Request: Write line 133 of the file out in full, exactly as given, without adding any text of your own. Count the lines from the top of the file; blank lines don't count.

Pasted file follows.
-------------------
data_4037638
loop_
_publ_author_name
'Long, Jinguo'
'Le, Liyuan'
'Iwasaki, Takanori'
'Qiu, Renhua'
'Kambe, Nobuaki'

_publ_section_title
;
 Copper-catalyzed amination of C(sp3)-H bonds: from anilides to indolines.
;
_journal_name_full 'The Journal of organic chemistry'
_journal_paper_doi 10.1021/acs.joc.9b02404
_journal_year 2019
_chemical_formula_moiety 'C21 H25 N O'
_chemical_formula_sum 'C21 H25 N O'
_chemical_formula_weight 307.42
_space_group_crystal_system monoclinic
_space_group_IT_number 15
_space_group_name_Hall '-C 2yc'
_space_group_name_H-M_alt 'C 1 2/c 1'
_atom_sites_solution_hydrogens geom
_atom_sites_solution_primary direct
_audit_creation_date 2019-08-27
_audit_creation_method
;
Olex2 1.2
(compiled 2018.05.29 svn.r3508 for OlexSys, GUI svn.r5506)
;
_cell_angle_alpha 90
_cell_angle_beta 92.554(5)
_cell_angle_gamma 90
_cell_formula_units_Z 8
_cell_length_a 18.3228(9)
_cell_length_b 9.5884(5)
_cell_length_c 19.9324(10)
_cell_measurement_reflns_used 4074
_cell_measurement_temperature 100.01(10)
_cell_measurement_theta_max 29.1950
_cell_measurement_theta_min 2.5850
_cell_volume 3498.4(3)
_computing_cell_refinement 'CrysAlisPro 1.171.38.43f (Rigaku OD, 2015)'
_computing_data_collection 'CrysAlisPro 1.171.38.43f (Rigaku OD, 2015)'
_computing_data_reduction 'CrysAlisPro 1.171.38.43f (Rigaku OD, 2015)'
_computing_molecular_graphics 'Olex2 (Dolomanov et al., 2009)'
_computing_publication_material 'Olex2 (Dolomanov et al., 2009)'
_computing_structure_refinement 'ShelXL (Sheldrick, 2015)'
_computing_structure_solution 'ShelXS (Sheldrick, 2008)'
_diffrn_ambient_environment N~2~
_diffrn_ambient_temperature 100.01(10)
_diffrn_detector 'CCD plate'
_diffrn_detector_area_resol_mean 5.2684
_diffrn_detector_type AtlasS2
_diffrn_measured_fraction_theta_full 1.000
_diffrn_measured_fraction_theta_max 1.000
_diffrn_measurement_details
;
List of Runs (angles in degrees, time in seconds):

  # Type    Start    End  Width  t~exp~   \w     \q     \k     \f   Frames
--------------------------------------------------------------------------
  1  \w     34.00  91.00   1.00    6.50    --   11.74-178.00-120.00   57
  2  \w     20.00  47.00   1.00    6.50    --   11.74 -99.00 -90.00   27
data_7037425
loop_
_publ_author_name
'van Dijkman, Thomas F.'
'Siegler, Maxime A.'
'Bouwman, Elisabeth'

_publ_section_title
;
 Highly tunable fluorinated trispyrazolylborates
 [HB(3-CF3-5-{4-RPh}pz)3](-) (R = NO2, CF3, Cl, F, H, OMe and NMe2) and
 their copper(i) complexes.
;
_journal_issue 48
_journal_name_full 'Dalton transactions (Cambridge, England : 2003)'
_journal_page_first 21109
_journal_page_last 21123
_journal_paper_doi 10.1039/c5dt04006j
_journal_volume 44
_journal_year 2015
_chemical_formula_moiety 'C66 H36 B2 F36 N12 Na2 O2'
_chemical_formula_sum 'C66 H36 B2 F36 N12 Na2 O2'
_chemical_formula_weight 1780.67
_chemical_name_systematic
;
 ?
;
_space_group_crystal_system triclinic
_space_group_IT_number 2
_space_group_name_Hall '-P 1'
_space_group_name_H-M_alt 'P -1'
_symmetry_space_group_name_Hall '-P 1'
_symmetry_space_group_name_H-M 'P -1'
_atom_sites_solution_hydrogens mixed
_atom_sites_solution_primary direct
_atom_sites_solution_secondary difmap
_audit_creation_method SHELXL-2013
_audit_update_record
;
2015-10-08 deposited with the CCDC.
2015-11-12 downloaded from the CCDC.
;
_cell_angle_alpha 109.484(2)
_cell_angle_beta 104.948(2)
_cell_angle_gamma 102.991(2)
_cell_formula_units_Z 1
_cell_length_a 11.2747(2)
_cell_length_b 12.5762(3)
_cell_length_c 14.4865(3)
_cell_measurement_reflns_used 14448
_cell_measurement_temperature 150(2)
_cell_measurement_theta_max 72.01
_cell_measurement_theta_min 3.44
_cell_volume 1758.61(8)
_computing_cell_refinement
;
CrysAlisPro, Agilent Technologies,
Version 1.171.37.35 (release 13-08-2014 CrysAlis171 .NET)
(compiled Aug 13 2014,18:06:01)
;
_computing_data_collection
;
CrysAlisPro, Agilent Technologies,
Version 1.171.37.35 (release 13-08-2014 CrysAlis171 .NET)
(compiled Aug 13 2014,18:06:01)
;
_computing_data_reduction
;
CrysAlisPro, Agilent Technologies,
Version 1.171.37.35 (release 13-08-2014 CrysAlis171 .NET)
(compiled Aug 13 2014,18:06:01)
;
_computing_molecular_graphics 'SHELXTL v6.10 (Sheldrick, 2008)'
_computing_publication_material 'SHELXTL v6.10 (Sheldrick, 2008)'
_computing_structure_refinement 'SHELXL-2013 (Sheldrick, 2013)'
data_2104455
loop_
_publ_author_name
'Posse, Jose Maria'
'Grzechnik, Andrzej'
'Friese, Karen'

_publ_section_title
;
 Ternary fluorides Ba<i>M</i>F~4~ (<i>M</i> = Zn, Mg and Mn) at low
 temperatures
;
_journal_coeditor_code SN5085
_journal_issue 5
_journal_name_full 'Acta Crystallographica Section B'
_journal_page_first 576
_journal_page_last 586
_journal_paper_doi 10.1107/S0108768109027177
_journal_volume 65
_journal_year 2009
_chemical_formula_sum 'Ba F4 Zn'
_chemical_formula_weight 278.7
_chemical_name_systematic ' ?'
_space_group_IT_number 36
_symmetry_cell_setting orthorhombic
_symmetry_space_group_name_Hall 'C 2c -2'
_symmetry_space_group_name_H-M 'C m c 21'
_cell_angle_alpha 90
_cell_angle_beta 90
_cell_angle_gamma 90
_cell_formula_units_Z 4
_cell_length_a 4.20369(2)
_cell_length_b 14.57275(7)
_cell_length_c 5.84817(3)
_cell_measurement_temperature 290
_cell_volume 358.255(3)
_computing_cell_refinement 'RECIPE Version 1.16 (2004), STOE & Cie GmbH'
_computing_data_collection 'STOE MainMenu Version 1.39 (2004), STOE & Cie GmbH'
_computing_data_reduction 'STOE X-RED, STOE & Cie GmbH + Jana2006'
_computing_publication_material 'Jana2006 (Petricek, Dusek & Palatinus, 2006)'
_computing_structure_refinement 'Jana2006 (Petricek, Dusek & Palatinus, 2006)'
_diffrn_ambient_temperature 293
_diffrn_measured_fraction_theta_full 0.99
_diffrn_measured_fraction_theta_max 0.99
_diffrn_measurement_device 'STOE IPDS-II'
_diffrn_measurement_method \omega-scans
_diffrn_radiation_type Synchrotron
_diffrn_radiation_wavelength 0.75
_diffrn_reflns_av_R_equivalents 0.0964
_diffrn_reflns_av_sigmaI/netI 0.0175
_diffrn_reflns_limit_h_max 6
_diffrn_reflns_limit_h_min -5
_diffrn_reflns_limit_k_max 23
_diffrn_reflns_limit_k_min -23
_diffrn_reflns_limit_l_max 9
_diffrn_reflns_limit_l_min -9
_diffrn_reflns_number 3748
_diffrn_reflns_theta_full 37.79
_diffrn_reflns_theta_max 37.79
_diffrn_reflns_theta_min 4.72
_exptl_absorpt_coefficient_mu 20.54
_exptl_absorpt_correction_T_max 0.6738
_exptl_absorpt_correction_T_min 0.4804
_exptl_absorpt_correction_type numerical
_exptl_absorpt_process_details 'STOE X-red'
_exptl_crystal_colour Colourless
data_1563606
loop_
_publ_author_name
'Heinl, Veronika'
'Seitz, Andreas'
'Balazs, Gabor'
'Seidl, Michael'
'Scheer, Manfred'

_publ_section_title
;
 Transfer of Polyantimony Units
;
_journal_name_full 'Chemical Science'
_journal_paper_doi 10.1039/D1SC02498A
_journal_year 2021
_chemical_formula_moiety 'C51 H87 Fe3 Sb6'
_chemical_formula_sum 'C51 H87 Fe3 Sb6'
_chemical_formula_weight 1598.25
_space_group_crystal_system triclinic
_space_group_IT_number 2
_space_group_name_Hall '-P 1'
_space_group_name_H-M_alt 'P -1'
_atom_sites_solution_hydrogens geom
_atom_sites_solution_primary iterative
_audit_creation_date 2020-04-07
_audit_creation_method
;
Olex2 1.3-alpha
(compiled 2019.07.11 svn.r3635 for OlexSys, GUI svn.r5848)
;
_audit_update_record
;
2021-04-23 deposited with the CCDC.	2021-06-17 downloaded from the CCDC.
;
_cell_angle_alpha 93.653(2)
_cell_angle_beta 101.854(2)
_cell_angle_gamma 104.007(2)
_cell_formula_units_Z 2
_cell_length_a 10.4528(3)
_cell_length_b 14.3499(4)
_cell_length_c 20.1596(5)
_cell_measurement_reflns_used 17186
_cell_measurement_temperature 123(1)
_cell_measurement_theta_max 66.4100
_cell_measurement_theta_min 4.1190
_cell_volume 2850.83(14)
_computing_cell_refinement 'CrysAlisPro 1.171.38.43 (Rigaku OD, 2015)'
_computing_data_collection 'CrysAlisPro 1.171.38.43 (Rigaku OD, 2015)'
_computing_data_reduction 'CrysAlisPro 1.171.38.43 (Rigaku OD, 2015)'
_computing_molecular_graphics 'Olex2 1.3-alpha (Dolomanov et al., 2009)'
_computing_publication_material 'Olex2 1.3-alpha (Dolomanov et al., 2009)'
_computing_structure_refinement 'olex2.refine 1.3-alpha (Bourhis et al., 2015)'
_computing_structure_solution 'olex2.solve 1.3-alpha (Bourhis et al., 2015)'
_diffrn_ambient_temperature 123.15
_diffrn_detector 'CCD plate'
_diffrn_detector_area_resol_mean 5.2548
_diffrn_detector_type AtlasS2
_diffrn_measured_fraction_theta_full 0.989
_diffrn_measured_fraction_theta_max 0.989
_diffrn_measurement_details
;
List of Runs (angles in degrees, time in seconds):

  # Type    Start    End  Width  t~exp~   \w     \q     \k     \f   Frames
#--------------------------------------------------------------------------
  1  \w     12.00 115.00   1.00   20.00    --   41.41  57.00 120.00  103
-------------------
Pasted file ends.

(compiled Aug 13 2014,18:06:01)